Treatments for Ingrown Hair on the Labia
An ingrown hair is an unsightly and sometimes painful bump occurring after hair removal. These bumps can affect any part of the body where hair has been removed due to shaving, waxing or plucking. Women who wax or shave the pubic area are at risk of developing ingrown hairs on the labia. A painful bump on such a sensitive area of the body can be uncomfortable, but an ingrown hair is a minor skin problem and usually does not require any medical treatment.
Identify the Ingrown Hair
Ingrown hairs often resemble small pimples. They consist of a red bump with a white head and often the trapped hair can be seen in the head of the bump upon close inspection. These bumps occur when hair begins to grow back after hair removal. The hair curls back toward the skin and pierces the skin, growing into the epidermis and causing irritation. Curly hair is more likely to become ingrown than straight hair. This is why the pubic area is often affected by ingrown hairs after hair removal. Pubic hair tends to grow in tight curls and is more apt to become ingrown and cause irritation.
The only way to heal an ingrown hair is to allow the hair to grow out naturally. To speed up the healing process, use a sterile needle or pin to gently release the trapped hair. While waiting for the bump to disappear, hair removal should be avoided as it can make the irritation worse or cause more ingrown hairs. During the healing process, there are ways to ease the discomfort of the ingrown hair. Warm compresses can be applied to the affected area several times a day. Those suffering from multiple or very painful ingrown hairs should take sitz baths frequently. A sitz bath consists of sitting in a shallow tub of water to soak the pelvic region. The water should be warm but not uncomfortably hot, and one should soak for roughly 15 minutes each time. The warm water will help to soothe the affected area, which may be further irritated throughout the day by one’s clothing rubbing against the ingrown hairs.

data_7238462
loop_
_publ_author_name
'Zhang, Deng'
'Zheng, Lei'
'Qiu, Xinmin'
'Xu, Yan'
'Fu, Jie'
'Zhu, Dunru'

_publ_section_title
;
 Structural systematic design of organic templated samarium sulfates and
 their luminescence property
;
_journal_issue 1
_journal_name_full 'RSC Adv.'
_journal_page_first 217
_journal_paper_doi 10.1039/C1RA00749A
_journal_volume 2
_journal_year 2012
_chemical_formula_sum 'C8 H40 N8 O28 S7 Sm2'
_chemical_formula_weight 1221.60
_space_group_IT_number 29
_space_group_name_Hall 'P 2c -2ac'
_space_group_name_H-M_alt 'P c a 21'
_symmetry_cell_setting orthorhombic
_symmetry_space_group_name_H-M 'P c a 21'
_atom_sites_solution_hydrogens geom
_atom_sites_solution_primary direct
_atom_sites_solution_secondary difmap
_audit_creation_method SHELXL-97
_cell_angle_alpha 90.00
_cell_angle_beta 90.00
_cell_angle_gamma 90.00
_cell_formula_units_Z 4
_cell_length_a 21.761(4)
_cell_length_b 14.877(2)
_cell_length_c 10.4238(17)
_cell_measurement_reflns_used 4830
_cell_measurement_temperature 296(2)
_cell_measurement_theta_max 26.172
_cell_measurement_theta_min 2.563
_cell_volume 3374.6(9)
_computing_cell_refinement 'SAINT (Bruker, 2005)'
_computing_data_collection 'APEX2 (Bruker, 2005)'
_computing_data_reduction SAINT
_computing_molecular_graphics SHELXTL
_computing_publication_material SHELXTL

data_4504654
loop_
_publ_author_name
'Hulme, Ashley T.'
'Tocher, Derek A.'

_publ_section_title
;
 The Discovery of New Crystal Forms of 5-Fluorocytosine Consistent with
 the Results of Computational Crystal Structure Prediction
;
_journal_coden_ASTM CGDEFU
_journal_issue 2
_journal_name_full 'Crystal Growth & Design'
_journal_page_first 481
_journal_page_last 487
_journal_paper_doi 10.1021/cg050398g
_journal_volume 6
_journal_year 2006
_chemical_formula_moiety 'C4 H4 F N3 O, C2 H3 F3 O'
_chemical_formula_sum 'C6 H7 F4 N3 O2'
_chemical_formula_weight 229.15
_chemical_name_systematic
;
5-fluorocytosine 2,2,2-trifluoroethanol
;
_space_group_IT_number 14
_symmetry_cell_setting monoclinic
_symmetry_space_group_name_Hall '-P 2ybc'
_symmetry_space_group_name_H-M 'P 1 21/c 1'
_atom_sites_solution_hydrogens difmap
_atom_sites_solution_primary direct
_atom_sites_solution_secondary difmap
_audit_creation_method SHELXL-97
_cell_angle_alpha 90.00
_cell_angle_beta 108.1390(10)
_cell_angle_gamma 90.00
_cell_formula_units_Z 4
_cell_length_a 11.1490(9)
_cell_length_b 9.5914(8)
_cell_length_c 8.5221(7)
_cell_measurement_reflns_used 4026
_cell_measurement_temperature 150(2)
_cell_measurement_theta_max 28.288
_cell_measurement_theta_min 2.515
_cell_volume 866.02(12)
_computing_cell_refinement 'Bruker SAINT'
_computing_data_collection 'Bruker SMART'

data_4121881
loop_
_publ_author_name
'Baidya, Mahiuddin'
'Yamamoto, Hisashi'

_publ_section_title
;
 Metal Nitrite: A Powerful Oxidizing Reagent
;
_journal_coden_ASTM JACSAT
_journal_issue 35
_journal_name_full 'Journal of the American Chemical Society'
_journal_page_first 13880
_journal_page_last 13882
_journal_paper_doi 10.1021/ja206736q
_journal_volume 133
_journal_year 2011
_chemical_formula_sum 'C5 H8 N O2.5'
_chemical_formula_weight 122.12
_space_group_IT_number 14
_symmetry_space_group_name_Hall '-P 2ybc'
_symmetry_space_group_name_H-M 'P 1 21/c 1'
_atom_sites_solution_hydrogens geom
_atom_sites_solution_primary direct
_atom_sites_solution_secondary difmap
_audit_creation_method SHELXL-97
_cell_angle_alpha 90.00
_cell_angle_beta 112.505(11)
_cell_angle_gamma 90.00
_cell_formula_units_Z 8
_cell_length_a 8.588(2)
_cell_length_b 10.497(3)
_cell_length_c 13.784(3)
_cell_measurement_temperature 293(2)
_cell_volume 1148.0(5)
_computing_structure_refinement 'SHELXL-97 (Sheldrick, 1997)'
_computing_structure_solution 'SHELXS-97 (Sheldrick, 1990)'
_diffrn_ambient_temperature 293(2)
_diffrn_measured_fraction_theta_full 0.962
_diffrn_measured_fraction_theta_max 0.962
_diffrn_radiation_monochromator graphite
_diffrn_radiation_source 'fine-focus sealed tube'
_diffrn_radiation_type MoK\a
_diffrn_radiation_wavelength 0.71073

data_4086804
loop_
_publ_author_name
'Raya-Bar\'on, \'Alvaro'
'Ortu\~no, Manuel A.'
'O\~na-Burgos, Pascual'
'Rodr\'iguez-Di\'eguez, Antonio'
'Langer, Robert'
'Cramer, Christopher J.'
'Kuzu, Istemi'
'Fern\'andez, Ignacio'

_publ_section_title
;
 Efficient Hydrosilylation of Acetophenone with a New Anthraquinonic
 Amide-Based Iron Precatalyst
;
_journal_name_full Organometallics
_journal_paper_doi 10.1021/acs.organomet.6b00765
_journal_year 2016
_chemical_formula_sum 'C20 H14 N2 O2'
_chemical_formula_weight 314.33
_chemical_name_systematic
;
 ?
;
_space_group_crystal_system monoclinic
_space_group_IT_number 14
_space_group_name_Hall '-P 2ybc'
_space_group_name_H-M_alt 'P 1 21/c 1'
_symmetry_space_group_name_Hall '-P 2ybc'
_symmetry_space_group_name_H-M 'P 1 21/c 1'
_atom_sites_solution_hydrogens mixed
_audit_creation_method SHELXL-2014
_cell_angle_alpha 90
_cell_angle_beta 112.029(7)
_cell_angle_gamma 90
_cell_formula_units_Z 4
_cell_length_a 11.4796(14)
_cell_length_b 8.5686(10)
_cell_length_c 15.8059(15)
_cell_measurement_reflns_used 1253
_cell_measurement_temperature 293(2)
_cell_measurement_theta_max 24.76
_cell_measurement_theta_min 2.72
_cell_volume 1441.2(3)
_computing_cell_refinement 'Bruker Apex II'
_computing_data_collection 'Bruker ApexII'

Ingrown hairs that have not healed after two weeks, or seem to become worse over time, should be examined by a doctor. There is a small risk of developing a staph infection or a fungal infection in an ingrown hair. These conditions will need to be treated by a medical professional.